Elliott: No I didn't think that. I'm not a real aggressive type, so I just let things just sit on the back burner. It's just the way I am, and to be honest, that's why TAXI was very good for me. I really don't see any other way I could have made it—I've got to say this with a degree of humility because I really haven't made it yet. But at the level I'm at, I don't see any other way I could have been there without the vehicle of TAXI.

It's funny. A&R guys always say that if you're good enough we'll hear about you. I get into that argument with Marshall Altman over golf games on a regular basis. If you're good enough we'll hear about you. Nobody would have heard about Elliott. You know, Clyde, Tex., it's not like you guys have got the Capitol Records Tower in downtown Clyde. So I know there's value in what we do.

Elliott: And also, I had no idea how to go about it. I really didn't. And now, if I knew then what I know now, I may have been able to do that. I didn't even know what A&R stood for.

Airplanes and restaurants.

Elliott: That's where I was coming from. I had the passion for my own music, but it was just passionate to play for my friends and relatives. I didn't have any idea how to get it out anywhere beyond that circle.

Matt, how about you? How long were you a member before you got your first thing licensed?

Matt: Probably about a year and a half to the first call back. I was so surprised. I certainly wasn't going like "it's about time." I was going, "Omigod—somebody's calling me back." It definitely takes time.

Same thing for you, Ken?

Ken: About two or three months before the conference two years ago until I signed the deal.

How many of you guys have a 24-track digital multi-million dollar studio at home that you do your demos on?

Elliott: I have a four-track.



Some of the projects Elliott Park has worked on.
I've got to tell you. How many of you wonder if a 4-track is good enough? This is a guy who doesn't even have a fancy synthesizer. He just has some sort of basic keyboard rig and a four-track at home, right?

Elliott: Yeah, it's a piano that has like three other really bad sounds.

I think one of the demos that we played up here is one of your home demos, right? You listen to those things and you would think they were done in a real studio. It's not about the number of tracks—size really doesn't matter—it's about what you can do with the tracks that you've got. You know when we were busy parading you around like a poodle, nobody said to me when Elliott walked out of the room, "His demos suck. You ought to bring him to town to have some real demos made." His demos sounded really good; got him a deal.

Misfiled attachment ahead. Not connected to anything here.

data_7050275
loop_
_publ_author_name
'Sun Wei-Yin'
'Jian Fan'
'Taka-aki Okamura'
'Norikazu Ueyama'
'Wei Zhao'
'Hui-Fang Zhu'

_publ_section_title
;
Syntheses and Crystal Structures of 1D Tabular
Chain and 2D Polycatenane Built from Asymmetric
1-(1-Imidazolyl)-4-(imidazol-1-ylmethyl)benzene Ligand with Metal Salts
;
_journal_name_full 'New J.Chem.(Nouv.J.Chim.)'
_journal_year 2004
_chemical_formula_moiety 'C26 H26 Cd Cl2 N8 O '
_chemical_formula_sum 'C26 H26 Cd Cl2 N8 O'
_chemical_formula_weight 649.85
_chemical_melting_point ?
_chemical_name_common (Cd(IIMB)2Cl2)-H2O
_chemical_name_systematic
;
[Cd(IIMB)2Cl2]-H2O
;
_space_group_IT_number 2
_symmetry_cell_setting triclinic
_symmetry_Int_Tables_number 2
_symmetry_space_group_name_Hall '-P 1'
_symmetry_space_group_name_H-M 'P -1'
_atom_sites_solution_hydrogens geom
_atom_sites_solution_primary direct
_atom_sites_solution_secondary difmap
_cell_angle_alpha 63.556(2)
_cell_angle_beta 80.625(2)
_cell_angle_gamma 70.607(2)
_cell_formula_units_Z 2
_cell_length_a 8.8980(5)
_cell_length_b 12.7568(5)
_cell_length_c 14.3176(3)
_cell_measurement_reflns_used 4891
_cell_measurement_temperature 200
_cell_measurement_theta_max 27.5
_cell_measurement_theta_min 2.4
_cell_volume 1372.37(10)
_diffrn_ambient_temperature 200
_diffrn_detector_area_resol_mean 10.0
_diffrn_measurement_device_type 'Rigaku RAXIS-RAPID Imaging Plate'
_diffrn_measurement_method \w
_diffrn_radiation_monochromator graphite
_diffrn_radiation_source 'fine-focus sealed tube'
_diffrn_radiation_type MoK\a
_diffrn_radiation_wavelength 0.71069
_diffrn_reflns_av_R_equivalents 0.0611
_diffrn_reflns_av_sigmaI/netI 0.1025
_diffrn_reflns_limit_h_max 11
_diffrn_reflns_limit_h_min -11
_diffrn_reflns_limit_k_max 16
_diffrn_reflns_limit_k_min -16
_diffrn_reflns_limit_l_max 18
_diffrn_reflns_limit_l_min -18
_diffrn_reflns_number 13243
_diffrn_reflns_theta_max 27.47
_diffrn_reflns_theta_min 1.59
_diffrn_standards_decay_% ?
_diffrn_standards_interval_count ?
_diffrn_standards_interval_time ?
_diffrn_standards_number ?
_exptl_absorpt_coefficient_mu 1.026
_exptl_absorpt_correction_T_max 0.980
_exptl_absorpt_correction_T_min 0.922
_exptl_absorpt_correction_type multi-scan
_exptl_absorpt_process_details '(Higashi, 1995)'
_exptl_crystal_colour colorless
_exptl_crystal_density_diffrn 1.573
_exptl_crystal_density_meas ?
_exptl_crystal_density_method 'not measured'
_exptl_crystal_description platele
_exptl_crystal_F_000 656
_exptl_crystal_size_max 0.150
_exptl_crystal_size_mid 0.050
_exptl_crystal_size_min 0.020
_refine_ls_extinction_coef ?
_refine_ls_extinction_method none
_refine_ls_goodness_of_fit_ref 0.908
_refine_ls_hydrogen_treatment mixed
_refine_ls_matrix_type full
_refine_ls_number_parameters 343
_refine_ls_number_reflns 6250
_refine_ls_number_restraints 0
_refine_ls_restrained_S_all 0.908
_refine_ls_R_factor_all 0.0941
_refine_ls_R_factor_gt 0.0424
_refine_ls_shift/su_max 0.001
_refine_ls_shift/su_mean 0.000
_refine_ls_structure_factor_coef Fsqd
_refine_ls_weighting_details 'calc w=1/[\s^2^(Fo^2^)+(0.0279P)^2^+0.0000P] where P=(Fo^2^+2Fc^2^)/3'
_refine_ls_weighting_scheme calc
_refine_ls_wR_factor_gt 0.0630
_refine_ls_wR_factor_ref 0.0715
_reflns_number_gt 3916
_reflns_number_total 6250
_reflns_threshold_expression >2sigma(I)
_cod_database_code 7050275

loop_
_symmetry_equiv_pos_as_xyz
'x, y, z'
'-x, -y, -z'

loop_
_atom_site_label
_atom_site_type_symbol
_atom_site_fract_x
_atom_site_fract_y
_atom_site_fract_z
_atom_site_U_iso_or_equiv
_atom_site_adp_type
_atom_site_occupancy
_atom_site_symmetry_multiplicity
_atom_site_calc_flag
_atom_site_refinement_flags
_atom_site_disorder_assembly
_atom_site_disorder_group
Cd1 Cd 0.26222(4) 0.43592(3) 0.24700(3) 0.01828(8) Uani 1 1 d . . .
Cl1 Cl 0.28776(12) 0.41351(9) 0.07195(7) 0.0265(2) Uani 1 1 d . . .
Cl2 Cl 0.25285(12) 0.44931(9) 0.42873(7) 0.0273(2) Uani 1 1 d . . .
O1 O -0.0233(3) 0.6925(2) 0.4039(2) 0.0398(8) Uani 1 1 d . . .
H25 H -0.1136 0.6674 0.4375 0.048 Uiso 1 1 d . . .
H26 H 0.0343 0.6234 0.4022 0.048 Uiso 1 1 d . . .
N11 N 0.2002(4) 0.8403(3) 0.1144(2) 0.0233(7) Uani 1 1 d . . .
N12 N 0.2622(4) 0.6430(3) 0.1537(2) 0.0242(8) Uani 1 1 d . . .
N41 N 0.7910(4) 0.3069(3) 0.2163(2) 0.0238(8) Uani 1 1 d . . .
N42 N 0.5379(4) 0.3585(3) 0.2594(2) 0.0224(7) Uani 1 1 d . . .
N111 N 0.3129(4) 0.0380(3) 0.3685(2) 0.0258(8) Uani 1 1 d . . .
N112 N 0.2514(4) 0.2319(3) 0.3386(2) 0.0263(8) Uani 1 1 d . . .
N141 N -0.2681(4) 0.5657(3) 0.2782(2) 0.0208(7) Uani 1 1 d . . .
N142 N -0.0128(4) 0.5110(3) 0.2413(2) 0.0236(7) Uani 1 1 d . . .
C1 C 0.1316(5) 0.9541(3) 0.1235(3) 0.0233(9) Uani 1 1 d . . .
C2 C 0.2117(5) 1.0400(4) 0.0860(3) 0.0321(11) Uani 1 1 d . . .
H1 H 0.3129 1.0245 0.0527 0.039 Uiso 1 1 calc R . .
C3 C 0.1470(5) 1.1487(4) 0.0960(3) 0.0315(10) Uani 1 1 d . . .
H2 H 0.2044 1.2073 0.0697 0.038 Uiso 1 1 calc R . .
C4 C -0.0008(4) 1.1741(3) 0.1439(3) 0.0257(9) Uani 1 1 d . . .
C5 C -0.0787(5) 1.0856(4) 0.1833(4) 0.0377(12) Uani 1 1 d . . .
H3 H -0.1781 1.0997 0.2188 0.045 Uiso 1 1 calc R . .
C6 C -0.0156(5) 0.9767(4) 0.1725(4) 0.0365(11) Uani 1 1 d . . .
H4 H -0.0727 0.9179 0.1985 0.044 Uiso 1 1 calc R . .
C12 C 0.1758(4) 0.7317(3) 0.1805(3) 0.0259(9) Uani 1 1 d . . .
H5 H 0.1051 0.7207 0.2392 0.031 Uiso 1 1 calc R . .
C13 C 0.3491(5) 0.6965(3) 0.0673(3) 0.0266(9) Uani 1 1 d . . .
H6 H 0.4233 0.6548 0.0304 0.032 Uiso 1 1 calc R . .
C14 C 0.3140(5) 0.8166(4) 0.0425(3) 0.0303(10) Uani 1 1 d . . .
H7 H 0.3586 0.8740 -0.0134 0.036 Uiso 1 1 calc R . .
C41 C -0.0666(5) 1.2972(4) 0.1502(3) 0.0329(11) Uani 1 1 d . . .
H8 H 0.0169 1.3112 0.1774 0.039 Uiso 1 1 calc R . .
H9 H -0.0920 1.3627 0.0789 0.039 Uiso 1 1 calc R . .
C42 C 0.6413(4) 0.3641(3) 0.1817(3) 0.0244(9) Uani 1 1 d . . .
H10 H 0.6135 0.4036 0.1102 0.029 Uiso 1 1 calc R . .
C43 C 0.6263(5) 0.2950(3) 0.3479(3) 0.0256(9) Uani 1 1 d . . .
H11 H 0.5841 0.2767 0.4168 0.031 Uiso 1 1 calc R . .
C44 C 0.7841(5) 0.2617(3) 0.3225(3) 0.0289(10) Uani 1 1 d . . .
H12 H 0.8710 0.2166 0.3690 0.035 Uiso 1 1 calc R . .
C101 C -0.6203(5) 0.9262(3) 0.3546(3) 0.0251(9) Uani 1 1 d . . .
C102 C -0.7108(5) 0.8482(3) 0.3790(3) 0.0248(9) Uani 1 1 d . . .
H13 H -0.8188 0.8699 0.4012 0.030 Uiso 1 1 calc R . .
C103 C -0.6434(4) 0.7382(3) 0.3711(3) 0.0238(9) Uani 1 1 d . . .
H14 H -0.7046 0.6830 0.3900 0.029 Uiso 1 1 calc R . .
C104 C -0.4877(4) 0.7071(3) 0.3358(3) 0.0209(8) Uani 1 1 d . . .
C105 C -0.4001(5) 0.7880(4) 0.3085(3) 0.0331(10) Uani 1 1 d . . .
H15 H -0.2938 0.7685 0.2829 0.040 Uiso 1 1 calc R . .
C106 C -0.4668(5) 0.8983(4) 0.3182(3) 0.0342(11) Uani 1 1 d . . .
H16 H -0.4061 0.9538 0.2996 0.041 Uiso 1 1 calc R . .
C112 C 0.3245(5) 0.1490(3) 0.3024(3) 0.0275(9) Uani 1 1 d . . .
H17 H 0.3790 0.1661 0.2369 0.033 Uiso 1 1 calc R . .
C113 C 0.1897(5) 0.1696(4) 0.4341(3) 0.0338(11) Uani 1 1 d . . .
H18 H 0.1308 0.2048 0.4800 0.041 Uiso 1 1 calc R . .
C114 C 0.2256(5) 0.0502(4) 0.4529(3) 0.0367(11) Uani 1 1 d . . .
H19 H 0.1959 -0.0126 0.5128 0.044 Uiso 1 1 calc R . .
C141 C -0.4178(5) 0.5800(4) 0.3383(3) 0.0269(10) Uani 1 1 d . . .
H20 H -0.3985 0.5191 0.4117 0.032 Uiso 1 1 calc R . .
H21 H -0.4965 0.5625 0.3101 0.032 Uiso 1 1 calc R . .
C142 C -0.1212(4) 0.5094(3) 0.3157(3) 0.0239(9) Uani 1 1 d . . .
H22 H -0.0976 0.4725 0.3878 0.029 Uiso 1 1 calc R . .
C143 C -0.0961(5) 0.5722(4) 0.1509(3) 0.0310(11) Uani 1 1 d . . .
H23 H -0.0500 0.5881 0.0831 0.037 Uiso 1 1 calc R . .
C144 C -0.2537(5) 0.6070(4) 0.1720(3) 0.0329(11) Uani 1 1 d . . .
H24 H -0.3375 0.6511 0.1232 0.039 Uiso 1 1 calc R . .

How about you, Matt?

Matt: I just have a PC and recording software. It's basically all done on the computer now. It's definitely about what you do with it. The quality comes out from, I guess, knowing what you're doing more than... Anybody could go out and buy $10,000 worth of equipment and that wouldn't really improve their writing or even their sound.

That's the way I feel about Quark or some of the design programs. Anybody can go out and buy Quark. By the way, Elliott's a designer and does corporate logos for his day gig. Any yahoo can go out and buy Quark and sit down, but unless you've got the hands and the eyes to go with it... So when you go out and buy recording equipment, spend six months and get to know it. I know that's not what you guys were necessarily born to do and may not be the thing you're passionate about, but you really can do stuff with a four-track or an eight-track. It's absolutely acceptable for film and TV work. You do not need a 24-track digital recorder. There's a huge misconception among our members that "I'm not worthy of film and TV because you need broadcast quality or master quality". I'm absolutely sure after hearing B.Z.'s stuff and Matt's stuff that you can have a very basic home studio and know how to use it well and get that stuff—like 300 cuts—off a computer that runs off a PC. That's amazing.

Matt: The first stuff that I got placed was done on the old Atari ST computer. I had like two sound modules, both of them like 10 years old, and nobody ever said, "We love this tune, but we can hear that it was done on the Atari so we can't use it." That just doesn't happen. You just have to do a job where that doesn't matter where they can't tell it wasn't done in a big studio. That's completely doable. You just have to learn the craft of how to put it all together. I think it's to some degree the arranging more than the engineering itself.

Was it hard to learn the engineering?

Matt: No, not really. I went to a music school for a while and did some engineering there and learned the basics. No, you get Recording magazine and you buy a few CDs, you can learn it.